Wed 06 Mar 2019
Lakin McCarthy presents
In October 2016, writers and broadcaster Stuart Maconie walked 300 miles from Jarrow to London retracing the famous Jarrow Crusade 80 years on, through a divided, complex country that echoes 1936 in many ways.
From choral evensong to curry house, from austerity to affluence, from Wearside to Westminster, join him on an entertaining, impassioned, enlightening journey through Britain then and now.
Stuart is a bestselling author of travel, culture and social history books as well as one of Britain's best known radio presenters across many BBC networks.
Maconie's book is not only a heartfelt tribute to Wilkinson and the marchers, but a reaffirmation of the role of the personal within the political, and a rallying call for anyone stirred by the story of Jarrow.
'Rich' 'evocative' 'Part travelogue, part history, part examination of a nation in flux, it is all delight. Indeed it is hard to think of a better guide than Maconie'. 'Never for a moment does he reach for the favoured tools of modern observation: sarcasm, cynicism and misanthropy.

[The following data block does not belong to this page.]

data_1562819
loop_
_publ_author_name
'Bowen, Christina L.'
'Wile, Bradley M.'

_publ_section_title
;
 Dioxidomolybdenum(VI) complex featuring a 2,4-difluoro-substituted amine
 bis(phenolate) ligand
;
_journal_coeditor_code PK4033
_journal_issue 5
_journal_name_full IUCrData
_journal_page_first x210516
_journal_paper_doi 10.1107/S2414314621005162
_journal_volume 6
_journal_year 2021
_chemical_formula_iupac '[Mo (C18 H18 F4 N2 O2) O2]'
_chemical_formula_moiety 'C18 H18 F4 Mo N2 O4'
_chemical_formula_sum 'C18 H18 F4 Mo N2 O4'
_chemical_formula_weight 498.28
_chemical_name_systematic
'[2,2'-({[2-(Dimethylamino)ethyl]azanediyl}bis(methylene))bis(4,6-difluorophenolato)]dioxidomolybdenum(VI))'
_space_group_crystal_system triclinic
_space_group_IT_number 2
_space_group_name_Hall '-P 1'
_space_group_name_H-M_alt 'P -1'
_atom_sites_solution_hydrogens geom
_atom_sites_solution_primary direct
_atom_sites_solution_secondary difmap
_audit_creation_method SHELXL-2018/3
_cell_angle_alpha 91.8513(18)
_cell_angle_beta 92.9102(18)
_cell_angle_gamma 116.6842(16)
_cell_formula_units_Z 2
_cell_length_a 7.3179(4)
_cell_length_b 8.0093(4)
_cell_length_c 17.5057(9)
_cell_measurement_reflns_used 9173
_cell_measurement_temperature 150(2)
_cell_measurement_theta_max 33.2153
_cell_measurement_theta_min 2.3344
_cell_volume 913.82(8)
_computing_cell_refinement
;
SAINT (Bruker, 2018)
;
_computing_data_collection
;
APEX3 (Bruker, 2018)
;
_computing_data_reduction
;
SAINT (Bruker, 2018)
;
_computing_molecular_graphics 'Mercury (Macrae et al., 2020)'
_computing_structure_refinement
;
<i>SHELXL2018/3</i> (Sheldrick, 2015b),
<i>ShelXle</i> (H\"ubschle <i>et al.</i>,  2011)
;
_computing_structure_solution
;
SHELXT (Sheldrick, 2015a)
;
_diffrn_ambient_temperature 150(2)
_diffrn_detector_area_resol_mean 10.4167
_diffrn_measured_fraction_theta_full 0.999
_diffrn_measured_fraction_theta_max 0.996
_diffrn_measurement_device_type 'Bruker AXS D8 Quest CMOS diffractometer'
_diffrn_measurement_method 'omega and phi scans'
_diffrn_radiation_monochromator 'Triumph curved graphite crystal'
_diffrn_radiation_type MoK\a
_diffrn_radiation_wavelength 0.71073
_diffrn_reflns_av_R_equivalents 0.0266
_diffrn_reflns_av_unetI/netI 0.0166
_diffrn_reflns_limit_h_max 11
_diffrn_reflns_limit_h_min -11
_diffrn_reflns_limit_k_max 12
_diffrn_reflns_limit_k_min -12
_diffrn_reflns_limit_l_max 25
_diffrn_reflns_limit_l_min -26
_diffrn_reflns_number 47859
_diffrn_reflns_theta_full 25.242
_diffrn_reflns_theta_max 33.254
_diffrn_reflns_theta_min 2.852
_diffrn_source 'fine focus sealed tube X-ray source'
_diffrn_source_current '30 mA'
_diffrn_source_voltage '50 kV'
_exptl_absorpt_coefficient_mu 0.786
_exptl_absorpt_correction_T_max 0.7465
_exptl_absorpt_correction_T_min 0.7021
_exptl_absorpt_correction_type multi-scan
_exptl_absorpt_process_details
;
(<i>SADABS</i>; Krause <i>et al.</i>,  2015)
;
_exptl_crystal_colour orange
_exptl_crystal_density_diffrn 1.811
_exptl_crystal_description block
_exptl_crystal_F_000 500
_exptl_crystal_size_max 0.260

Maconie's passion for places and his pungent turn of phrase also call to mind Ian Nain, who would dignify unfashionable towns with serious appraisal.
Maconie is a thoughtful guide. Long Road from Jarrow is deeply felt, gentle in mood and offers a fine tribute to the poor souls who pointed him the way. He clearly thinks well of his countrymen and women, and anybody who reads this book is likely to think well of him.
Jarrow is an insightful, impassioned and witty voyage through the landscape of Brexit Britain that serves both as travelogue and social commentary, exploring the striking differences – and equally stark parallels – between the Englands of 1936 and 2016.
In the course of half a dozen books, Stuart Maconie has found clever and commercial angles on what used to be called the provinces.